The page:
Thanks so much for taking the time out of your busy schedule to be with us today, Cornelia. Will you begin by telling us a little bit about yourself and your background?
Thank you for having me .
I’m currently in my final year of a Creative Writing degree in London, UK. Although I’ve been living in London for almost four years now, and I’m more and more in love with the city and its energy, I’m from a small town in the Italian hills. So you can usually find me complaining about missing Italian sunshine and food .
I studied fine arts for a long time, and the history of art still remains one of my greatest interests. I have a soft spot for the Italian Renaissance and I will shamelessly drool on anything by Michelangelo; I also love the expressionists, especially Van Gogh and Egon Schiele.
Theatre is another passion of mine. I performed in a theatre company from the age of 13, and even nowadays I run to see performances whenever I can afford it. The latest play I saw was the ‘Frankenstein’ at the National Theatre, and I’m still jittery with the sheer intensity of it.
I listen to plenty of music, and while I listen to pretty much anything according to the day’s mood, I favor good ole’ rock from the 70s (give me Jimi Hendrix any day!) and the blues.
I’m a little random and constantly hopping from one interesting thing to another like a hungry grasshopper. I love pizza and coffee, I can’t help petting any animal that crosses my path (and that doesn’t chew my hand off if I try), and, of course, love cats. I’ve had Brouty, who’s red and white and basically rules the house, since I was eight, and he’s currently in the loving hands of my mother waiting for me to go home for the summer. And by the way: today is the day I hand in my last two assignments before freedom begins. Celebrate with me !
Was there a defining point in your life when you realized that you wanted to be an author? Did you choose the profession, or did the profession choose you?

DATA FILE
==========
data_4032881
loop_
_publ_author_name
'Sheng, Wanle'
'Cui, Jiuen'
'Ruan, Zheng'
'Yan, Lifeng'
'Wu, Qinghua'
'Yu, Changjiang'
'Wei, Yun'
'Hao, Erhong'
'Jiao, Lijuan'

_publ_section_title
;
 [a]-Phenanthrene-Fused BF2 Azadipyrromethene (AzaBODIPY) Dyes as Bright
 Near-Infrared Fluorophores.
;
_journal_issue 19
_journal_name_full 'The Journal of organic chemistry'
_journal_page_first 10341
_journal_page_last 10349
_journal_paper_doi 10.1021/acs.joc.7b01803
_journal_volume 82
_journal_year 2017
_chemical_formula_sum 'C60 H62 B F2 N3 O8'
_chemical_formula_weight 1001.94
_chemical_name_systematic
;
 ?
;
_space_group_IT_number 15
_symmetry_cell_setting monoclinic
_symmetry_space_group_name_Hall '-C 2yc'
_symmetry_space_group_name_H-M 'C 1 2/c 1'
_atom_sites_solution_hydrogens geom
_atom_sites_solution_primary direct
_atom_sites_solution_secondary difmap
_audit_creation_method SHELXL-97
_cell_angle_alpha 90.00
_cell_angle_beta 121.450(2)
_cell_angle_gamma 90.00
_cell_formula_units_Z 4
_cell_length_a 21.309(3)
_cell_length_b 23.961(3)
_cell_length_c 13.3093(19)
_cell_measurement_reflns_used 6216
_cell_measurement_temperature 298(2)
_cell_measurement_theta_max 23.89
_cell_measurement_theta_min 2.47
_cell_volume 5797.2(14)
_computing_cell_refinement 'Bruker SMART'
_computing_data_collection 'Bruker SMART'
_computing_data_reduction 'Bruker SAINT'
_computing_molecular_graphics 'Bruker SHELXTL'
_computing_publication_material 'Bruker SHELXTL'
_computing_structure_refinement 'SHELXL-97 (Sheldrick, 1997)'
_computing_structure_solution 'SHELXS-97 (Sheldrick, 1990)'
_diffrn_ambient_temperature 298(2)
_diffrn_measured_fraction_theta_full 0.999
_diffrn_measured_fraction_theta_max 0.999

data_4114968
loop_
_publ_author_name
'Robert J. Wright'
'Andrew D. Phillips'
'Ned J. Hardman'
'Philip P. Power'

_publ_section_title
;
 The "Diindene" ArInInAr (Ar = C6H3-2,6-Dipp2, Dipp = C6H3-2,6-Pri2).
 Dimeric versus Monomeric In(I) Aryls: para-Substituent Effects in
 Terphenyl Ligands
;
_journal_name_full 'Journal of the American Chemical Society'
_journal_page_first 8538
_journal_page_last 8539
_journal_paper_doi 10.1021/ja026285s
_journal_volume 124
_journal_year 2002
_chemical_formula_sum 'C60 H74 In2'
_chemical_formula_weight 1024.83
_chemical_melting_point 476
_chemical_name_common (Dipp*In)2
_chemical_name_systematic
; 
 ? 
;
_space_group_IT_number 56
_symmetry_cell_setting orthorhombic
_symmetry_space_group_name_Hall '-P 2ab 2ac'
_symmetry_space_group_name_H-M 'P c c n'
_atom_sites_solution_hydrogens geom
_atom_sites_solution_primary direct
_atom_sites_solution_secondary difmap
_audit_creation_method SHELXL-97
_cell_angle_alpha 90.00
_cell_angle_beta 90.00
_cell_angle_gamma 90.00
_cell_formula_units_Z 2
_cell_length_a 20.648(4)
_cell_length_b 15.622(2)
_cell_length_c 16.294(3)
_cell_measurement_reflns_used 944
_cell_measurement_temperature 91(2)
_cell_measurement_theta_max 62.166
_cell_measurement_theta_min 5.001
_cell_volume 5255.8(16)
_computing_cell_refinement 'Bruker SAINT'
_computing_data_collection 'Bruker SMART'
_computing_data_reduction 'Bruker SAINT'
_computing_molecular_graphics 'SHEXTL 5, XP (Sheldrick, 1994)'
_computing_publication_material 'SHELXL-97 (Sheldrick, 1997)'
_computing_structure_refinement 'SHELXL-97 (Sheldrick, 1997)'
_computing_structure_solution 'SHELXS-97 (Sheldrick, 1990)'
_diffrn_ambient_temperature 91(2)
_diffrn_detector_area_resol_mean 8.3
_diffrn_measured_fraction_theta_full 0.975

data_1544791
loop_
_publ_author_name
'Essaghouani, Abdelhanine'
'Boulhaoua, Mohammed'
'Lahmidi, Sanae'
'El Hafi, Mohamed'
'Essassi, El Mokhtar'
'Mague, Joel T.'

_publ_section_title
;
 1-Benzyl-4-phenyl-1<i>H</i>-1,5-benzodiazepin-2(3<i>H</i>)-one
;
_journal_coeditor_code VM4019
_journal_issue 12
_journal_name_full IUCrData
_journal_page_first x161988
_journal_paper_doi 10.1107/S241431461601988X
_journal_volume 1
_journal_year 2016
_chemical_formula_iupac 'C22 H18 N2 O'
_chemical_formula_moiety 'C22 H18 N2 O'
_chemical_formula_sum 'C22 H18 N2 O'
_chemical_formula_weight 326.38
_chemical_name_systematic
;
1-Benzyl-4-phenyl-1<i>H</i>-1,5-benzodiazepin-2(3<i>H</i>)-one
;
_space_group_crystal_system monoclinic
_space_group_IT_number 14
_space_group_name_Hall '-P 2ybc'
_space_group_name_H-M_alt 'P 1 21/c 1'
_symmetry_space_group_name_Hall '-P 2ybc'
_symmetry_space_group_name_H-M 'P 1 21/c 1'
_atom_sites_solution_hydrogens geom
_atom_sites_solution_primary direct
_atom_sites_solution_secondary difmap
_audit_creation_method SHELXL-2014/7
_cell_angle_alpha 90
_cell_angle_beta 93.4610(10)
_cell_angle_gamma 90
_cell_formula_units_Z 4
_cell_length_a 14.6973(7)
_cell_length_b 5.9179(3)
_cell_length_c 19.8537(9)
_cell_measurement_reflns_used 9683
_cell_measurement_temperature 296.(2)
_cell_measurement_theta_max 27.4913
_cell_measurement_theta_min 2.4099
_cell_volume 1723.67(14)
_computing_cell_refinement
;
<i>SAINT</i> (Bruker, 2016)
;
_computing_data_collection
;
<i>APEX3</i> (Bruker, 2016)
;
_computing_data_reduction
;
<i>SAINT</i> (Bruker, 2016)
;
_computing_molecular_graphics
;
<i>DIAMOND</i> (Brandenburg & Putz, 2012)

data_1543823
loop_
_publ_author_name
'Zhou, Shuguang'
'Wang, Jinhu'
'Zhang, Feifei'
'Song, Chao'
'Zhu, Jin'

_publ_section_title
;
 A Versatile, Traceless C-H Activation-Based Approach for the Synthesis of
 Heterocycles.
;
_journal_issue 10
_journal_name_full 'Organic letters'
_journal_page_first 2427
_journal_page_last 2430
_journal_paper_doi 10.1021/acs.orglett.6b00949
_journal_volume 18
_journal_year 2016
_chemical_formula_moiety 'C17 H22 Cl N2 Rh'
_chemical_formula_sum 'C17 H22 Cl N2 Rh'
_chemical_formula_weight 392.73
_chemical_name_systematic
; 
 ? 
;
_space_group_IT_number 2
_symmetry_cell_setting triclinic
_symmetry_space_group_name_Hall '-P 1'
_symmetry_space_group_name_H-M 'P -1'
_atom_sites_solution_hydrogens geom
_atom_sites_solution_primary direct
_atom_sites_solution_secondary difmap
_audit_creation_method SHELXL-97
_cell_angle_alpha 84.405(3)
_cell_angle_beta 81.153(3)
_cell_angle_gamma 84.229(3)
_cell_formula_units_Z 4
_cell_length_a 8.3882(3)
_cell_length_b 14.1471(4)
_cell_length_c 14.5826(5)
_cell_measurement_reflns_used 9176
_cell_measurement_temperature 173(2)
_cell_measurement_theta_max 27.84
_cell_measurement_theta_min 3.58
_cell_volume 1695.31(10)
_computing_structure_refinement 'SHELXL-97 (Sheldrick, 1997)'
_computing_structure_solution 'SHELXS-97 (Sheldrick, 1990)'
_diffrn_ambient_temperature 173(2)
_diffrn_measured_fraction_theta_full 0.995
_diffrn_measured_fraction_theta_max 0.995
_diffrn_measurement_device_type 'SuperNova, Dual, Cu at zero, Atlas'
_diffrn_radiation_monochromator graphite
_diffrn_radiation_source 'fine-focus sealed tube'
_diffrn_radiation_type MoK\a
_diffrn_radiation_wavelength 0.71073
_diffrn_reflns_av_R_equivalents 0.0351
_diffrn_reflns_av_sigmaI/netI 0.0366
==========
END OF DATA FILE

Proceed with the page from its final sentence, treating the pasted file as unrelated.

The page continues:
I’ve always loved stories. When I was a child, and basically up until I was 16, my father used to make up all sorts of funny adventures for me. As I grew up, I started adding my own bits to the stories, until we got to the point where we’d drive around aimlessly while telling each other episodes of our adventures. I still cherish the random (sometimes plain off the wall) and light-hearted feel of those stories, and I hope I’ll manage to recreate them on my own sometime.
However, while I’ve pretty much always been telling stories, reading and writing, I’d never seriously considered the possibility of being an author. Mostly because of the Italian attitude toward authors and the publishing world in general: it’s not seriously considered, it’s simply not a job option. So I fought against it, took other routes. By the time I had completed my first year of university, I was miserable, and it became clear to me that if I wanted to be happy, I just had to stop resisting and do what I wanted to, not what I thought I should.
It was only after I moved to England and became familiar with the international writing scene that it dawned on me that yes, I could indeed be an author, and that would be taken seriously. So I suppose the profession had chosen me long ago, but it took me a long time to accept that.
What was your first book and long did it take for it to be published?
My first solo release was the novella ‘The Mercenary’, that was released by Samhain Publishing inMarch. It’s an adventure set in a post-apocalyptic England, with steampunk elements. It was accepted in June 2010, so it was about 9 months before it was released – a period of gestation in many ways. This first foray in the world of editing long works was thrilling to say the least, and taught me a lot.
To date, how many books have you written?